Thursday, May 15, 2008

Sprankling on Owning the Center of the Earth

Nasa_54558main_world_med1 The UCLA Law Review has posted John G. Sprankling's Owning the Center of the Earth online.  Here's the abstract:

How far below the earth’s surface do property rights extend? The conventional wisdom is that a landowner holds title to everything between the surface and the center of the earth. This Article is the first legal scholarship to challenge the traditional view. It demonstrates that the “center of the earth” theory is poetic hyperbole, not binding law. Broadly speaking, the deeper the disputed region, the less likely courts are to recognize the surface owner’s title. The emergence of new technologies for use of the deep subsurface—such as heat mining and carbon sequestration, both of which may help mitigate global climate change—requires that we develop a new model of subsurface ownership. Accordingly, this Article proposes and evaluates four alternative approaches to subsurface property rights. The preferred model would recognize the surface owner’s title for only 1000 feet downward. If adopted, this approach would eliminate over 99 percent of the supposed real property ownership in the United States.

Very cool!

Ben Barros

Public domain image from NASA via Wikicommons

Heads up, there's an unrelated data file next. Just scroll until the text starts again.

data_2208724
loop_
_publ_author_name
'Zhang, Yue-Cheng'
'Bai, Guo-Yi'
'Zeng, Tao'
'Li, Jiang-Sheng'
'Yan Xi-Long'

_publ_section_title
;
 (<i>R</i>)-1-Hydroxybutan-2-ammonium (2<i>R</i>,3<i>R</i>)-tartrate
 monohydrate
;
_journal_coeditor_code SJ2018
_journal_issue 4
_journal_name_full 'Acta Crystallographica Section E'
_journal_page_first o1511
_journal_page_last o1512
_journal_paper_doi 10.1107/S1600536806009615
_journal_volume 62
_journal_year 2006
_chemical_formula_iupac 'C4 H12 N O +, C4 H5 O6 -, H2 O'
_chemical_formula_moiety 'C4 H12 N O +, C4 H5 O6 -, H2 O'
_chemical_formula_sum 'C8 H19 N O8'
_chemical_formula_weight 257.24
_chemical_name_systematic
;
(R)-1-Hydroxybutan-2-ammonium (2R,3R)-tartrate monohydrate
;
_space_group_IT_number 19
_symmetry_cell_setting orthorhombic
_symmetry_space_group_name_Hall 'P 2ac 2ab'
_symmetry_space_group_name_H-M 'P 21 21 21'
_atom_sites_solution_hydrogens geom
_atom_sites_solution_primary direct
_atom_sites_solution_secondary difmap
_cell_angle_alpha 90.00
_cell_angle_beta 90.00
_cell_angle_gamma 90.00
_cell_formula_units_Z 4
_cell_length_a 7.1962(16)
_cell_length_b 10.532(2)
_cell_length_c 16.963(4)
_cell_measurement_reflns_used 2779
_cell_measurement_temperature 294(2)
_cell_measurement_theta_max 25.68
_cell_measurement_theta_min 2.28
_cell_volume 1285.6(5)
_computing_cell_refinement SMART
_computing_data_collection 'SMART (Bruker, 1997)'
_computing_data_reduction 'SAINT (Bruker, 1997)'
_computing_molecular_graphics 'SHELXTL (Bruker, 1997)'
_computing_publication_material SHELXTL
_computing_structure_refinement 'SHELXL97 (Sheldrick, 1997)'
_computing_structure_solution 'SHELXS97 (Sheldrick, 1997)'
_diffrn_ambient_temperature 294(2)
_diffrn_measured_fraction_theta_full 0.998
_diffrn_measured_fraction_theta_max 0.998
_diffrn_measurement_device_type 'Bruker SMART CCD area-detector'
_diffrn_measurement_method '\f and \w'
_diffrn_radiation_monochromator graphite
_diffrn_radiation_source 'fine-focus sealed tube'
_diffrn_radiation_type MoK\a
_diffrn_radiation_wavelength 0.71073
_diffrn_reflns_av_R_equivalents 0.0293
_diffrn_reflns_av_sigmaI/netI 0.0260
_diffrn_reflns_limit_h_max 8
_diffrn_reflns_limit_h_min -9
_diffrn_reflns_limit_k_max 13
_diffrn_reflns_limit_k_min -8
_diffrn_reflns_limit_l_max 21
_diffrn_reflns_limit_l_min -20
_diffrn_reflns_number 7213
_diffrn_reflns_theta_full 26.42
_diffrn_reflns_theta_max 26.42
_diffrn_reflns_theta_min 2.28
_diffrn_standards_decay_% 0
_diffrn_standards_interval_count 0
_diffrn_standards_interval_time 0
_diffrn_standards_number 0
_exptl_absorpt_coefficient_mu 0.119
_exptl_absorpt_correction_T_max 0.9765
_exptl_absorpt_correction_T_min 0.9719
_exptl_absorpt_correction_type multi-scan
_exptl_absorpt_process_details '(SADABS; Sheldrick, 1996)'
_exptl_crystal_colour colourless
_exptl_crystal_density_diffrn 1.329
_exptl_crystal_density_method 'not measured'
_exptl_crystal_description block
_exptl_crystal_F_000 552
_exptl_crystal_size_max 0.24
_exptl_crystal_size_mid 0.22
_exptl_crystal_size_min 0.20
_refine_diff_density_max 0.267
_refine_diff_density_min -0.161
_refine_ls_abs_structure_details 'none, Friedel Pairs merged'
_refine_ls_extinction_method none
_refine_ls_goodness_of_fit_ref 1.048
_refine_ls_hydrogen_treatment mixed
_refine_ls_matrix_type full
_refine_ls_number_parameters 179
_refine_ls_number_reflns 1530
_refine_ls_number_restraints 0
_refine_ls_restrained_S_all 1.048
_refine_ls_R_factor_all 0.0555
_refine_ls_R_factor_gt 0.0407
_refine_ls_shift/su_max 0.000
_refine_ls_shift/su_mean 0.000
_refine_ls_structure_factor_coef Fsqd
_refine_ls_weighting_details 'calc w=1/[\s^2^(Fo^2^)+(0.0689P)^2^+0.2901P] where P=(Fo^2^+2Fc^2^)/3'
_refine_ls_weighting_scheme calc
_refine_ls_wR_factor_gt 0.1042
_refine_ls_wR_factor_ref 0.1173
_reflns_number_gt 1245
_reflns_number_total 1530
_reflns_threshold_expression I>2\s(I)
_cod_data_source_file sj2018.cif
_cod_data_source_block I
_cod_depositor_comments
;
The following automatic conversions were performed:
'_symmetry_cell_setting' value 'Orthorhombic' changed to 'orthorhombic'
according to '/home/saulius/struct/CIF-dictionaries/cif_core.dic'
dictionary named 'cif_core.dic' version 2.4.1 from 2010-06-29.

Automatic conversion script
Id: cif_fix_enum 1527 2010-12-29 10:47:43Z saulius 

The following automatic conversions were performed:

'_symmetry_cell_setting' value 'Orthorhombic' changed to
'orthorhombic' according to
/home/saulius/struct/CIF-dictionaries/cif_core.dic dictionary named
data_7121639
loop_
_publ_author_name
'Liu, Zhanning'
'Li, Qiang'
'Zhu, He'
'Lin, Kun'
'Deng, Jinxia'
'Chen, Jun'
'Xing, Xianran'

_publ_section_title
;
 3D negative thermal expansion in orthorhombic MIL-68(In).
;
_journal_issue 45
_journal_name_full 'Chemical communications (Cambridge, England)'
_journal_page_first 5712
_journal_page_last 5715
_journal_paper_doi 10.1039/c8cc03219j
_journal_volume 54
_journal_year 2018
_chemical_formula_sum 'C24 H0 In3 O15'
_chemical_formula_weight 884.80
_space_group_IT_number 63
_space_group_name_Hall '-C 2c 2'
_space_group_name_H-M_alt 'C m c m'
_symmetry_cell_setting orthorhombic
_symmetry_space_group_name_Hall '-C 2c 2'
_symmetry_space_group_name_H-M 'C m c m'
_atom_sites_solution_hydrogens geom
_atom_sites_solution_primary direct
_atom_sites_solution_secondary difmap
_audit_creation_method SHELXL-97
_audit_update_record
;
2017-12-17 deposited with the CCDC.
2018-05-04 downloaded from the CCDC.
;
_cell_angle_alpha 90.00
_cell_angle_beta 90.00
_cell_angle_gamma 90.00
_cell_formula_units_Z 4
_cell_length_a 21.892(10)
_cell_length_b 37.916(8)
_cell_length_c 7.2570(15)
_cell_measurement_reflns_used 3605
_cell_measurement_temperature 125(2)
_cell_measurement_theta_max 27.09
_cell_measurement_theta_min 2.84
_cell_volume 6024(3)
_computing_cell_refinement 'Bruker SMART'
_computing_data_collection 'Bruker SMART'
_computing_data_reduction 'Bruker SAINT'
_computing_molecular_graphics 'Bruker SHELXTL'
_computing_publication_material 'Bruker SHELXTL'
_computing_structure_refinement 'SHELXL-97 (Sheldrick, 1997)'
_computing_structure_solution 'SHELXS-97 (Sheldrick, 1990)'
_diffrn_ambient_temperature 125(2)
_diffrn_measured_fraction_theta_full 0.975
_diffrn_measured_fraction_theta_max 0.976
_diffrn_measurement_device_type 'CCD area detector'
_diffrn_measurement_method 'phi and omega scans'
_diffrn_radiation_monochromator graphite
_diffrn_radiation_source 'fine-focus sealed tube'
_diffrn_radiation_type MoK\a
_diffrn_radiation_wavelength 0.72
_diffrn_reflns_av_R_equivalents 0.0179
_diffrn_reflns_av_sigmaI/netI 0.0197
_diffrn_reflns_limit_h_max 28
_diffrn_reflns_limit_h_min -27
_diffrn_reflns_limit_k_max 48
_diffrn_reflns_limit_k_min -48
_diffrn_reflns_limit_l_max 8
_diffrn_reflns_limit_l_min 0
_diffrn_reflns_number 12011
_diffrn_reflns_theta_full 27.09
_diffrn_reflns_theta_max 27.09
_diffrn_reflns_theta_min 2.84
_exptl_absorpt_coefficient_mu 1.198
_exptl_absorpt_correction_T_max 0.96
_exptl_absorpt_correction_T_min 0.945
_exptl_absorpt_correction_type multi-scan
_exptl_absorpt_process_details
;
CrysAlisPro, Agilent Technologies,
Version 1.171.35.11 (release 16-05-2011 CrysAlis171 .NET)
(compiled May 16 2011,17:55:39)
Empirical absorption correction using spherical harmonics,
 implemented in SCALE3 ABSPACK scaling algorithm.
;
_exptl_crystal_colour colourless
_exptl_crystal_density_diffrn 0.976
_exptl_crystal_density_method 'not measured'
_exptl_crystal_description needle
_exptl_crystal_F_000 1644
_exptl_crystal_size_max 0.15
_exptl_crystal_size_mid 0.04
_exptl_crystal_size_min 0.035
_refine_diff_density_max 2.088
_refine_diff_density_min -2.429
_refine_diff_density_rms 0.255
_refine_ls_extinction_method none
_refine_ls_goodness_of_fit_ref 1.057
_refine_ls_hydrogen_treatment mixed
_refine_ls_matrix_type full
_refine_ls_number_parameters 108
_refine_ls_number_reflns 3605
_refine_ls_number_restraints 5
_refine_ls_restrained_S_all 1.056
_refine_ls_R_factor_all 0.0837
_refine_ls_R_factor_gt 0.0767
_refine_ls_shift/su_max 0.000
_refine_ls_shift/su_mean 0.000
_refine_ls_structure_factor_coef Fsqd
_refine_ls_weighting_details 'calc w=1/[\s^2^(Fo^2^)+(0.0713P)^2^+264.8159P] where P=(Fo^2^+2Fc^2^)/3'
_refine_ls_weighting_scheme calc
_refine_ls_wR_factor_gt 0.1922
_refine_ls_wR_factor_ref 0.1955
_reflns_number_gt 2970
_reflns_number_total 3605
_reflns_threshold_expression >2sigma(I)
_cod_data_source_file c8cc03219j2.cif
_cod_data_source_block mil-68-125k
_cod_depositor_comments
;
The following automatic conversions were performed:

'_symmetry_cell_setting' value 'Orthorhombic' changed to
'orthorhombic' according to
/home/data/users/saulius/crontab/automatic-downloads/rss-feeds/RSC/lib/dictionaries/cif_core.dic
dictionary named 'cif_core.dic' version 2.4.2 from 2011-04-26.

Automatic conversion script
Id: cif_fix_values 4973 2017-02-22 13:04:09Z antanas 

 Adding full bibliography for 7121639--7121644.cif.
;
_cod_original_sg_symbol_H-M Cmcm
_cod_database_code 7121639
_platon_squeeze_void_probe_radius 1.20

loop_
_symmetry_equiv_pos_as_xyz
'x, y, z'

[Comments are held for approval, so there will be some delay in posting]

https://lawprofessors.typepad.com/property/2008/05/sprankling-on-o.html

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Comments

Interesting article. However, it does have a fair number of inconsistencies: 1)The author advocates some kind of "environmental protection" for the subsurface, while admitting that it is essentially totally inaccessible to mankind. Then why do we need to have the governments of the world invoke administrative largess to protect that which no human is going to be able to spoil in the first place? 2) The author uses the extant Outer Space/Moon Treaty as a parallel for why there shouldn't be property rights in the "center of the earth", yet the very bases for those treaties is almost ready to be revisited since mankind now basically has the capabilities to put humans on other worlds.

But interesting none the less.

Posted by: Sam Gompers | May 15, 2008 12:42:03 PM